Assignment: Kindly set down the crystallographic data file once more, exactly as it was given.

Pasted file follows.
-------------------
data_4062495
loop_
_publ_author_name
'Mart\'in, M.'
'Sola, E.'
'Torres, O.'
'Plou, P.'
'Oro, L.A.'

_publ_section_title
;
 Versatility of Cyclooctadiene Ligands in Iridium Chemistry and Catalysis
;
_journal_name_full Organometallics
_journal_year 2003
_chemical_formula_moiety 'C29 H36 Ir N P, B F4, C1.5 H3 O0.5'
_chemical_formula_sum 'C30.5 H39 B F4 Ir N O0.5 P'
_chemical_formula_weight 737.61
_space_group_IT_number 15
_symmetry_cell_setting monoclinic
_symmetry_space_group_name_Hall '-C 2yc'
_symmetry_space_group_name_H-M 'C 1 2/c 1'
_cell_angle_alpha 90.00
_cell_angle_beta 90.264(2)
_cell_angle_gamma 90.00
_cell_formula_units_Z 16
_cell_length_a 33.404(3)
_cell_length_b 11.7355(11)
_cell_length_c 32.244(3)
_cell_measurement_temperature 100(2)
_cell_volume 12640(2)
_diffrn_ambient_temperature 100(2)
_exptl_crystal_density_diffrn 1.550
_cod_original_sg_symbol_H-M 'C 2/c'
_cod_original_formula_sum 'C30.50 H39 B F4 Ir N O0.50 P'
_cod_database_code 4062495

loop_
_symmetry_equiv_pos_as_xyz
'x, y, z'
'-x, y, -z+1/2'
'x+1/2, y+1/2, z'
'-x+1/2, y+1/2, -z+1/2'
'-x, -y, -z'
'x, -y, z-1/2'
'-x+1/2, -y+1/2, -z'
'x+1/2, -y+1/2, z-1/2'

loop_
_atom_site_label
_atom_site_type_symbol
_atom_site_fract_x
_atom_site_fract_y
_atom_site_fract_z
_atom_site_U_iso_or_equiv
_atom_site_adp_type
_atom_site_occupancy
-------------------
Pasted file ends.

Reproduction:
data_4062495
loop_
_publ_author_name
'Mart\'in, M.'
'Sola, E.'
'Torres, O.'
'Plou, P.'
'Oro, L.A.'

_publ_section_title
;
 Versatility of Cyclooctadiene Ligands in Iridium Chemistry and Catalysis
;
_journal_name_full Organometallics
_journal_year 2003
_chemical_formula_moiety 'C29 H36 Ir N P, B F4, C1.5 H3 O0.5'
_chemical_formula_sum 'C30.5 H39 B F4 Ir N O0.5 P'
_chemical_formula_weight 737.61
_space_group_IT_number 15
_symmetry_cell_setting monoclinic
_symmetry_space_group_name_Hall '-C 2yc'
_symmetry_space_group_name_H-M 'C 1 2/c 1'
_cell_angle_alpha 90.00
_cell_angle_beta 90.264(2)
_cell_angle_gamma 90.00
_cell_formula_units_Z 16
_cell_length_a 33.404(3)
_cell_length_b 11.7355(11)
_cell_length_c 32.244(3)
_cell_measurement_temperature 100(2)
_cell_volume 12640(2)
_diffrn_ambient_temperature 100(2)
_exptl_crystal_density_diffrn 1.550
_cod_original_sg_symbol_H-M 'C 2/c'
_cod_original_formula_sum 'C30.50 H39 B F4 Ir N O0.50 P'
_cod_database_code 4062495

loop_
_symmetry_equiv_pos_as_xyz
'x, y, z'
'-x, y, -z+1/2'
'x+1/2, y+1/2, z'
'-x+1/2, y+1/2, -z+1/2'
'-x, -y, -z'
'x, -y, z-1/2'
'-x+1/2, -y+1/2, -z'
'x+1/2, -y+1/2, z-1/2'

loop_
_atom_site_label
_atom_site_type_symbol
_atom_site_fract_x
_atom_site_fract_y
_atom_site_fract_z
_atom_site_U_iso_or_equiv
_atom_site_adp_type
_atom_site_occupancy